Foreign Direct Investment in Mandoa, by Michèle Ferenz, Stan Byers, David Fairman, and Lawrence Susskind, is a multiparty, three-hour, facilitated negotiation among government officials regarding the design of a foreign direct investment strategy that balances economic, societal, and environmental concerns. The hypothetical nation of Mandoa faces many challenges typical of developing countries today: an economy based largely on the export of agricultural products affected by declining terms of trade, rural poverty leading to mass migration to urban areas, an impending health crisis related to the spread of HIV/AIDS, and environmental deterioration. A large multinational corporation, ACOM, is proposing to invest in two large projects: an aluminum smelting plant located in Mandoa’s capital, Chimbesi, and an inland dam that will provide sufficient energy to the industrial complex as well as other users. Mandoa’s government needs to make a decision as to whether and under what conditions and constraints, if any, it will allow ACOM to operate. This simulation is conducted in groups of seven, including two Ministers of Trade and Industry, two Ministers of the Environment, two Ministers of Social Development, and a Prime Minister who facilitates the discussion and makes the ultimate decision regarding the terms and conditions of any foreign direct investment. Major lessons include consensus-building techniques, the role of the facilitator, and decision-making processes.
Ship Bumping Case, by Andrew Clarkson, available from the Program on Negotiation, is a two party, three-hour negotiation between Russian and U.S. negotiators over a naval incident. Vessels from the United States Navy equipped for electronic espionage recently entered Russian territorial waters and proceeded to within seven miles of the Russian naval installations at Sevastopol, where they were bumped in order to force them to leave. Both governments now want to engage in negotiations in order to reduce the chance of such scenarios in the future. Major lessons of this simulation include power dynamics, tension between internal and external negotiation, and the impact of relationships in negotiation.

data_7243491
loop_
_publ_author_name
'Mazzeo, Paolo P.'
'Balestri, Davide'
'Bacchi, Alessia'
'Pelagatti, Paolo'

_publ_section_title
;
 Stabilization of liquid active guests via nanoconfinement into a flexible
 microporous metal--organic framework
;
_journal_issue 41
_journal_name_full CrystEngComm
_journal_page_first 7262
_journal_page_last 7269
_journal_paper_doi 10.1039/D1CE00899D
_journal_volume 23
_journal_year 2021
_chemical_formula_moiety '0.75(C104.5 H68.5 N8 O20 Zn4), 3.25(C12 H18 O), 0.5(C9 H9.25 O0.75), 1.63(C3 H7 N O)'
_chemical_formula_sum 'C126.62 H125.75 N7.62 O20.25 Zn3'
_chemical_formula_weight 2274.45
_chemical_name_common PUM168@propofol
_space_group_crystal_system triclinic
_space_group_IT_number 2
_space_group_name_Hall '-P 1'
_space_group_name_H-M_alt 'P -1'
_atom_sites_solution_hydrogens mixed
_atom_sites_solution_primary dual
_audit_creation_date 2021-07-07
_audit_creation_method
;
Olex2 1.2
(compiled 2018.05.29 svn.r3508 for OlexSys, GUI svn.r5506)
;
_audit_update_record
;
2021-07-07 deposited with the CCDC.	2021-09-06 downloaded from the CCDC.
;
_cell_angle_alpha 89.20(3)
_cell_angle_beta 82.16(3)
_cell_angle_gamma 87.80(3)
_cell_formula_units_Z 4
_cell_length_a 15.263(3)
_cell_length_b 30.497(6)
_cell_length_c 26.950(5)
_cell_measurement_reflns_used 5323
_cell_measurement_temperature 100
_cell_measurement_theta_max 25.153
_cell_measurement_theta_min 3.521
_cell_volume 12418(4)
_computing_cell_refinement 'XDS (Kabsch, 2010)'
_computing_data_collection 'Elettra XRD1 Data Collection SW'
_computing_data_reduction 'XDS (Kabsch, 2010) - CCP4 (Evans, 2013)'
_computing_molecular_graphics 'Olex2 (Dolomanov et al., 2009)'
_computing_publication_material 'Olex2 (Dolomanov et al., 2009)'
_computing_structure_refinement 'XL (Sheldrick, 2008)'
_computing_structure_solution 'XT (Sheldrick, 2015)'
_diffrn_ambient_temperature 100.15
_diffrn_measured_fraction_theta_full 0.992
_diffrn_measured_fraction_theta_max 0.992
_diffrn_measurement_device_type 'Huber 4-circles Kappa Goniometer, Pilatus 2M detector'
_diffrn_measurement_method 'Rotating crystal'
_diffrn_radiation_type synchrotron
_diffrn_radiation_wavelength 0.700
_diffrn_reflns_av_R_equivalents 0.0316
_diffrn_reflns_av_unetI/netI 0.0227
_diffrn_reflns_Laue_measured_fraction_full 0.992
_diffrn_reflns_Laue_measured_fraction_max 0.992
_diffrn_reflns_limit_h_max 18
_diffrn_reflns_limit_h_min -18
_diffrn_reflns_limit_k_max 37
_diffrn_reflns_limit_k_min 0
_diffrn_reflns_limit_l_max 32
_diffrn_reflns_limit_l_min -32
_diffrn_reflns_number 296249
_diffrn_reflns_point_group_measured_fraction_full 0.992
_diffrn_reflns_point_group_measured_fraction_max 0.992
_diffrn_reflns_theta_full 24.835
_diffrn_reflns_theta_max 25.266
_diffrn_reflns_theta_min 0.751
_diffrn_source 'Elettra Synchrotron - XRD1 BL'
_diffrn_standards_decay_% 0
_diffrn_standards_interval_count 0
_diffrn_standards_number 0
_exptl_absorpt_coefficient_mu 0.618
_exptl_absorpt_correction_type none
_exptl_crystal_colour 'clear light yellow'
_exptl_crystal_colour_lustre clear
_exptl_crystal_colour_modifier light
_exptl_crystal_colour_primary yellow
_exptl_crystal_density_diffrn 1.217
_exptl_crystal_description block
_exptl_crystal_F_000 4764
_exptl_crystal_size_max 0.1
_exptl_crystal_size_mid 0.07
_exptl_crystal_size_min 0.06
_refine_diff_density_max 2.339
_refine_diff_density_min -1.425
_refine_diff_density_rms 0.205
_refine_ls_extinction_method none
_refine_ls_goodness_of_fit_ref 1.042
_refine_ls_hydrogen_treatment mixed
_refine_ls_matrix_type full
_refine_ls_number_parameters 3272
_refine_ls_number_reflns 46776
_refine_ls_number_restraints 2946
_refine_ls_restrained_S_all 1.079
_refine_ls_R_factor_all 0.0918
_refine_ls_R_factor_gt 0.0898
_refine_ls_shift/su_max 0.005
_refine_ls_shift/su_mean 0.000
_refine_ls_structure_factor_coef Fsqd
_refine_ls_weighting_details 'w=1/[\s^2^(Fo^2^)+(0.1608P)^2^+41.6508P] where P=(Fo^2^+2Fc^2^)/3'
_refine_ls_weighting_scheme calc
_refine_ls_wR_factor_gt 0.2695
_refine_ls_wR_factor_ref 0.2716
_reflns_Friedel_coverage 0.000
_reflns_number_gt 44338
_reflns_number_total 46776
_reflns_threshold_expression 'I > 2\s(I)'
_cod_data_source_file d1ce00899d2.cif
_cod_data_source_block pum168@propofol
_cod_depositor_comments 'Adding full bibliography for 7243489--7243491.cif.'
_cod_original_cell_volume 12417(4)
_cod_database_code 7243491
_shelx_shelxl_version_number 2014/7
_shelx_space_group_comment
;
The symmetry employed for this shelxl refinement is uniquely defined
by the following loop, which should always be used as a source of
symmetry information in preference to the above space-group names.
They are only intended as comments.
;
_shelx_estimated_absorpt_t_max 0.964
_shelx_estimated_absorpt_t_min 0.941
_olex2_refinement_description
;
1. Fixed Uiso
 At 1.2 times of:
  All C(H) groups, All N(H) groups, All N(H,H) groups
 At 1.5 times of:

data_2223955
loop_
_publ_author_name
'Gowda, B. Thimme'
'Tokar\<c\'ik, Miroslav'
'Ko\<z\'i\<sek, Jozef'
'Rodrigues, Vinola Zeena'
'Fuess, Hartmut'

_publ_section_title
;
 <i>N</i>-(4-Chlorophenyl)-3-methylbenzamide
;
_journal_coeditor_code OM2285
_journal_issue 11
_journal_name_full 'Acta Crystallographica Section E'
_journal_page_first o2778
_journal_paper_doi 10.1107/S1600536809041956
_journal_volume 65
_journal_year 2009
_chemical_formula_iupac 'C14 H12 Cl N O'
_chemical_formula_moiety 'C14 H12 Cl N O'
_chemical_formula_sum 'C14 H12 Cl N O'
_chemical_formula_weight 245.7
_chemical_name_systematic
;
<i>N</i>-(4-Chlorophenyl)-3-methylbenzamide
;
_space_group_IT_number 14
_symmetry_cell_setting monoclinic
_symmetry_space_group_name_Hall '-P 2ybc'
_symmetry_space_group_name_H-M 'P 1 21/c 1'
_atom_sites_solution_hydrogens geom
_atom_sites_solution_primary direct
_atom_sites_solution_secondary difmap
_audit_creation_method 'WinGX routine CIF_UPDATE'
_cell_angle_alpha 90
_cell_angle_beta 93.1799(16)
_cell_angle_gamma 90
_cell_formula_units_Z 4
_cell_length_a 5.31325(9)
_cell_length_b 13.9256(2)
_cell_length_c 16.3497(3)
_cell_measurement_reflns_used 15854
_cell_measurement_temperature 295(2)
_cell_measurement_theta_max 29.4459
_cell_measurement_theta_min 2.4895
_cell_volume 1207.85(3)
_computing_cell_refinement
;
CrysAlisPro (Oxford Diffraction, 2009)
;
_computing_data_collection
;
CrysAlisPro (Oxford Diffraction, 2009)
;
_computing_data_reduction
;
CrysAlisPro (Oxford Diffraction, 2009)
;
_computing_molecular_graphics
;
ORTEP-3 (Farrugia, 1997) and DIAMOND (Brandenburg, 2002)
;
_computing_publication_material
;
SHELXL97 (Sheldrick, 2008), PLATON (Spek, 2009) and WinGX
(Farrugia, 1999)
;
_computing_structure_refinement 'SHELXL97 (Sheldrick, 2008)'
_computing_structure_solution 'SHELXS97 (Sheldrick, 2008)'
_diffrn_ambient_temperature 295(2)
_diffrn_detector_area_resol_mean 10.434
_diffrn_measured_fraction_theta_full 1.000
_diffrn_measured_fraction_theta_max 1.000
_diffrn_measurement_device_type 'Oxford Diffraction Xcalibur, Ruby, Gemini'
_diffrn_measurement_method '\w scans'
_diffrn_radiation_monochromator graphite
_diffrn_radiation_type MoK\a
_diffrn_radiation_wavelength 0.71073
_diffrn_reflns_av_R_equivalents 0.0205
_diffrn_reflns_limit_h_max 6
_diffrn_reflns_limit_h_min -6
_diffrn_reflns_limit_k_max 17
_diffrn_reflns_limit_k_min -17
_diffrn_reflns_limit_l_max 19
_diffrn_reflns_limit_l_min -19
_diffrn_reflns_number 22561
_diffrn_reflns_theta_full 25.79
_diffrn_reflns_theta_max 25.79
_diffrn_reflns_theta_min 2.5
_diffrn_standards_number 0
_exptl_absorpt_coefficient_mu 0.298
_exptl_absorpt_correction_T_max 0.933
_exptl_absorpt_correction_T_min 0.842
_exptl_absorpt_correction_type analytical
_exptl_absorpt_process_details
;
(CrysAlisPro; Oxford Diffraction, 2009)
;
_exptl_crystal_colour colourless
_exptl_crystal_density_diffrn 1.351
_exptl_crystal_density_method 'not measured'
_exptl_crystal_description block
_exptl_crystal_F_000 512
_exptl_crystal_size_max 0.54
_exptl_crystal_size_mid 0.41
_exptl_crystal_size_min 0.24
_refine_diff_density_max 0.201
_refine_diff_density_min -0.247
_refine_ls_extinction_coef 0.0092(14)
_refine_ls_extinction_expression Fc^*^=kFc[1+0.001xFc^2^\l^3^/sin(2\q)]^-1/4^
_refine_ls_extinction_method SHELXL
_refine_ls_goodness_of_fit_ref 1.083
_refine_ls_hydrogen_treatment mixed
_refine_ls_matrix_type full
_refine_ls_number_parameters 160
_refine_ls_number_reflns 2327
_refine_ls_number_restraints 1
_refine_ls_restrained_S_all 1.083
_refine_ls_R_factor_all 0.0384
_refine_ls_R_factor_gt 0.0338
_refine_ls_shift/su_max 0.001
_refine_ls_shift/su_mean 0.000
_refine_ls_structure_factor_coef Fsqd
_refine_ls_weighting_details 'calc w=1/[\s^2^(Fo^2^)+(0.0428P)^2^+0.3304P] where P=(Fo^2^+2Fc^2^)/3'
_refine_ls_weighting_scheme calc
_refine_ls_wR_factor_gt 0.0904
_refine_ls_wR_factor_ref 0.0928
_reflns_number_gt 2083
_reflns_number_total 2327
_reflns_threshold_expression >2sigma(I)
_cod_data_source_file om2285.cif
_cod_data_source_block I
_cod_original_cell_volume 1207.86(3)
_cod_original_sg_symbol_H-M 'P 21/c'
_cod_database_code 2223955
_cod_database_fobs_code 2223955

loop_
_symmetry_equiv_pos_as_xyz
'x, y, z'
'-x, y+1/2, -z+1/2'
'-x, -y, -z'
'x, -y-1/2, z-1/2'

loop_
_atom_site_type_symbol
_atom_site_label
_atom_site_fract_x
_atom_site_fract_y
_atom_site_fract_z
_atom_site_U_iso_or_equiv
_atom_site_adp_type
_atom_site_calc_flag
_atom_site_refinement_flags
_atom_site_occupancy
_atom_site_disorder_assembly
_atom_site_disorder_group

Tulia and Ibad Mediation, by William Ury, Ibrahim Ibrahim and Roger Fisher, is a three-team, two-hour, multi-issue mediation involving two or more representatives each of the country of Tulia, the country of Ibad, and the Organization of African Unity (O.A.U.) regarding a cease-fire between the two warring countries. Major lessons of this simulation include agenda control, linkage agreements, and mutually beneficial option generation.
The Abraham Path, by Stefan Szepesi, is a six-party, five-hour, multi-issue, non-scorable negotiation is between the Abraham Path Initiative (API) and local counterpart organizations in the Middle East over an attempt to agree on a public 1,000 mile cross-border trail through the region. The Abraham Path is a cultural route tracing Abraham’s footstep across the present-day Middle East. The path offers hikers the opportunity to engage with the peoples and landscapes of the region firsthand, and to see the region from a new perspective. The path offers an intriguing case of very challenging, long-term negotiations to establish a contiguous route through often-hostile countries; if fully successful, the Abraham Path could have powerful regional implications for economic development, mutual engagement, and peacebuilding. Major lessons of this simulation include coalition formation, managing spoilers, and negotiating core values.
Roger Fisher, Andrea Kupfer Schneider, Elizabeth Bogwardt and Brian Ganson, Coping with International Conflict: A Systematic Approach to Influence in International Negotiation, Prentice Hall, 1997.
Lawrence Susskind & Saleem Ali, Environmental Diplomacy: Negotiating More Effective Global Agreements (2nd edition), Oxford University Press, 1994.
Guy Olivier Faure and Jeffrey Z. Rubin, Culture and Negotiation, Sage Publications, 1993.
Jacob Bercovitch, Studies in International Mediation, Palgrave MacMillan, 2003.